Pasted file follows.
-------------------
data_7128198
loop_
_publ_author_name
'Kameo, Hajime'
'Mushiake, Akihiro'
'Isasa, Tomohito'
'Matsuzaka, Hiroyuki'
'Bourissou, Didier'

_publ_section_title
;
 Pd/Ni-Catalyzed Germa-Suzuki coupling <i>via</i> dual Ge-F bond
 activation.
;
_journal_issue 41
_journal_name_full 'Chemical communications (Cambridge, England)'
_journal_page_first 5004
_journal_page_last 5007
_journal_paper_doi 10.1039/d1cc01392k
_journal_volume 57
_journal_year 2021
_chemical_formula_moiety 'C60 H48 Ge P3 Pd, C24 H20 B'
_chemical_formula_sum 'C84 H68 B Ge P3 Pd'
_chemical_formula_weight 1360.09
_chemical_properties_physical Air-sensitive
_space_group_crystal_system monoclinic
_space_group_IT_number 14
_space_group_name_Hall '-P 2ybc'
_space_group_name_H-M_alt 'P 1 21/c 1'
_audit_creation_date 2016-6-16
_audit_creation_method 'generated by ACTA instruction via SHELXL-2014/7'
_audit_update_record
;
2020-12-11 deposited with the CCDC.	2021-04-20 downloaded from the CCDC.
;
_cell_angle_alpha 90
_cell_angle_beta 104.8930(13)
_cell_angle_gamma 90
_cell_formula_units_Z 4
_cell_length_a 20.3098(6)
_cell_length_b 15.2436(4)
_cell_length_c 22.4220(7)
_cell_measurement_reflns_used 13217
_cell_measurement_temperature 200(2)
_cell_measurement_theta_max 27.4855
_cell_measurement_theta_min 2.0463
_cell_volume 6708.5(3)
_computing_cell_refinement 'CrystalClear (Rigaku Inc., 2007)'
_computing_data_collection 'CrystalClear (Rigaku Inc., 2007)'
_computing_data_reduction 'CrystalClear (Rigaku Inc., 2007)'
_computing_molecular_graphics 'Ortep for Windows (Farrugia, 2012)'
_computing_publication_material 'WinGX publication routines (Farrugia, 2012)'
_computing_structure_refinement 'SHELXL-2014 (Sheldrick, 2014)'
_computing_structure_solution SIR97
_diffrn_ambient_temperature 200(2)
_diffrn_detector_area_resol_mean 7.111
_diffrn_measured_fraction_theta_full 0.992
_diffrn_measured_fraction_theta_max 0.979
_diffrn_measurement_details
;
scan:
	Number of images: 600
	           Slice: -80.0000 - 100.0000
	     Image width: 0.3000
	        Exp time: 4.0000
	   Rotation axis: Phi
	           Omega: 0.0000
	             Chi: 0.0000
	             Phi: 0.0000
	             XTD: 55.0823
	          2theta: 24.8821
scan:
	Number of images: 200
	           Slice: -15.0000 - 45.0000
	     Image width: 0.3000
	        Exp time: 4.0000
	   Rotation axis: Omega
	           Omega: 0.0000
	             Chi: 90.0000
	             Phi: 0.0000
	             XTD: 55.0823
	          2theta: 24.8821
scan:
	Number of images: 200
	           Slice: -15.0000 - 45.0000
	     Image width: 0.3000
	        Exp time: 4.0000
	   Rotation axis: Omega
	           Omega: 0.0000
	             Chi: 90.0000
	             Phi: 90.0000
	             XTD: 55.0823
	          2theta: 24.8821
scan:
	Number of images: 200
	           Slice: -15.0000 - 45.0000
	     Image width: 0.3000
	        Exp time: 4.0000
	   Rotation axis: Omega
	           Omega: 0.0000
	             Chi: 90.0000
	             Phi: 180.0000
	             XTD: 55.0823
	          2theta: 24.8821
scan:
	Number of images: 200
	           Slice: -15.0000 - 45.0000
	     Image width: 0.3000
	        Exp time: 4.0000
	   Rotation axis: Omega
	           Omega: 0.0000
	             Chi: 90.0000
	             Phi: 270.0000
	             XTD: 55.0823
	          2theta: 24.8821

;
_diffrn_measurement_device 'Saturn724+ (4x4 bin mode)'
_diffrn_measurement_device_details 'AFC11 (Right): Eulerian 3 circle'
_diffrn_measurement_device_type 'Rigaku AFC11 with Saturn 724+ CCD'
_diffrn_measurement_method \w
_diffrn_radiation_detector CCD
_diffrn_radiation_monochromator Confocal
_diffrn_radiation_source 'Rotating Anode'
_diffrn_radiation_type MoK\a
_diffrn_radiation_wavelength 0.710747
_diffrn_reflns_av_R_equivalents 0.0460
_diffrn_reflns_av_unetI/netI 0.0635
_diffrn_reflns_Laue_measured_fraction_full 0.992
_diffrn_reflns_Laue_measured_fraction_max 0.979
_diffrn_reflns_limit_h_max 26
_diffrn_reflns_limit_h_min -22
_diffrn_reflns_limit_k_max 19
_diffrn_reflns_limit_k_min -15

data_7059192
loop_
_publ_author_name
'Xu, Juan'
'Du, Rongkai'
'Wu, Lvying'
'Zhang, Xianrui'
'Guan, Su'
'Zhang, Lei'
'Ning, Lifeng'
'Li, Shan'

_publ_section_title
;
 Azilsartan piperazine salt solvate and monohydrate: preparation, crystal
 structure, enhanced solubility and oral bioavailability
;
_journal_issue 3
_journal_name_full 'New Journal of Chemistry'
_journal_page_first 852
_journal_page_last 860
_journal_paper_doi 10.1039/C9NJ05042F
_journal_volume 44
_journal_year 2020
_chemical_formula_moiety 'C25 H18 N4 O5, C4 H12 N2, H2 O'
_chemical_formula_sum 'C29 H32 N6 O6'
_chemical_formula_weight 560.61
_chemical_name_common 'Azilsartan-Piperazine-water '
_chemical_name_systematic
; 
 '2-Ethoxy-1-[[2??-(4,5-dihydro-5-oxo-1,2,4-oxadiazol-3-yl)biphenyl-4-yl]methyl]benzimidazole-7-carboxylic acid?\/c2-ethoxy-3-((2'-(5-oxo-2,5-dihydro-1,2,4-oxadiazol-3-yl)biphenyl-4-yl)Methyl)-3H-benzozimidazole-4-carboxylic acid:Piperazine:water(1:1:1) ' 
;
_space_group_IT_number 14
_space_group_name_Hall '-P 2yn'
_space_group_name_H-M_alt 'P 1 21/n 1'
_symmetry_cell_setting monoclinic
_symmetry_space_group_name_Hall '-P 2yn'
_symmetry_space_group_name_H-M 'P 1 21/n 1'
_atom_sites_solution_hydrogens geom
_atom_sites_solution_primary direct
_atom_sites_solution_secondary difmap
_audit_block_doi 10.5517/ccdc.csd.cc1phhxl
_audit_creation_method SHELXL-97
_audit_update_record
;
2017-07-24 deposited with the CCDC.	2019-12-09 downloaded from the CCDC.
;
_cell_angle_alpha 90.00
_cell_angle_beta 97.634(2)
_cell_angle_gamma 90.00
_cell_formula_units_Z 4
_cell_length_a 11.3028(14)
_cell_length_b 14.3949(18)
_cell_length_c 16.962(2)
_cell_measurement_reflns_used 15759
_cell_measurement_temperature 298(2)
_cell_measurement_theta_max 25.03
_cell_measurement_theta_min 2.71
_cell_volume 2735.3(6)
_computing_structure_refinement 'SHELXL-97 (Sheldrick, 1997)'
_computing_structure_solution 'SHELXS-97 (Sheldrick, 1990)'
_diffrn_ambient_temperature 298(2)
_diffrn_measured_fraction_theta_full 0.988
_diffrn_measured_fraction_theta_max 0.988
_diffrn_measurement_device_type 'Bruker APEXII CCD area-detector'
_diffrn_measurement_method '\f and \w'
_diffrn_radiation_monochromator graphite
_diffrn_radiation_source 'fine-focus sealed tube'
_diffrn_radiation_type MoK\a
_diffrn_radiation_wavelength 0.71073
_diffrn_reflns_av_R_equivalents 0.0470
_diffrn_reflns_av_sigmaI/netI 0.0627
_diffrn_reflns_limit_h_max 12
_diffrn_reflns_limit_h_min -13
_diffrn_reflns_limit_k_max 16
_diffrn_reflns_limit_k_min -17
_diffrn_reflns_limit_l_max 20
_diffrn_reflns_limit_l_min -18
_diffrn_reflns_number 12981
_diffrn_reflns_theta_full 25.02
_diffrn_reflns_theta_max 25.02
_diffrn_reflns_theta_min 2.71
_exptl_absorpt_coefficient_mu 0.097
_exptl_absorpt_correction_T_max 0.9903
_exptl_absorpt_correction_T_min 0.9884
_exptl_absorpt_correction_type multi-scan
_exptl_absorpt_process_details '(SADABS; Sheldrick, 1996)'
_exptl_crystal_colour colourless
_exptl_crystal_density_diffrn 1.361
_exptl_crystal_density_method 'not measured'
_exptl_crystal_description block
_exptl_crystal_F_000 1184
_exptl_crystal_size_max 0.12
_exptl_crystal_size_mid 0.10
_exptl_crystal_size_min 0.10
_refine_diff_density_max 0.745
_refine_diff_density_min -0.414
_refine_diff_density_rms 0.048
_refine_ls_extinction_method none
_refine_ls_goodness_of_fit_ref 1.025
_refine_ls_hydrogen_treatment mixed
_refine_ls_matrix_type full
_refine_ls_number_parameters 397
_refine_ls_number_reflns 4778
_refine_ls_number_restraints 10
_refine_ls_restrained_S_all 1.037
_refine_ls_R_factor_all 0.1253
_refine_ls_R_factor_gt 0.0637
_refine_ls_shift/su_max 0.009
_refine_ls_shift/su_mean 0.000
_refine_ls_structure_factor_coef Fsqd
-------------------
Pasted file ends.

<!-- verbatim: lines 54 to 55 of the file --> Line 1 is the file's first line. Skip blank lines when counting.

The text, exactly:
_diffrn_ambient_temperature 200(2)
_diffrn_detector_area_resol_mean 7.111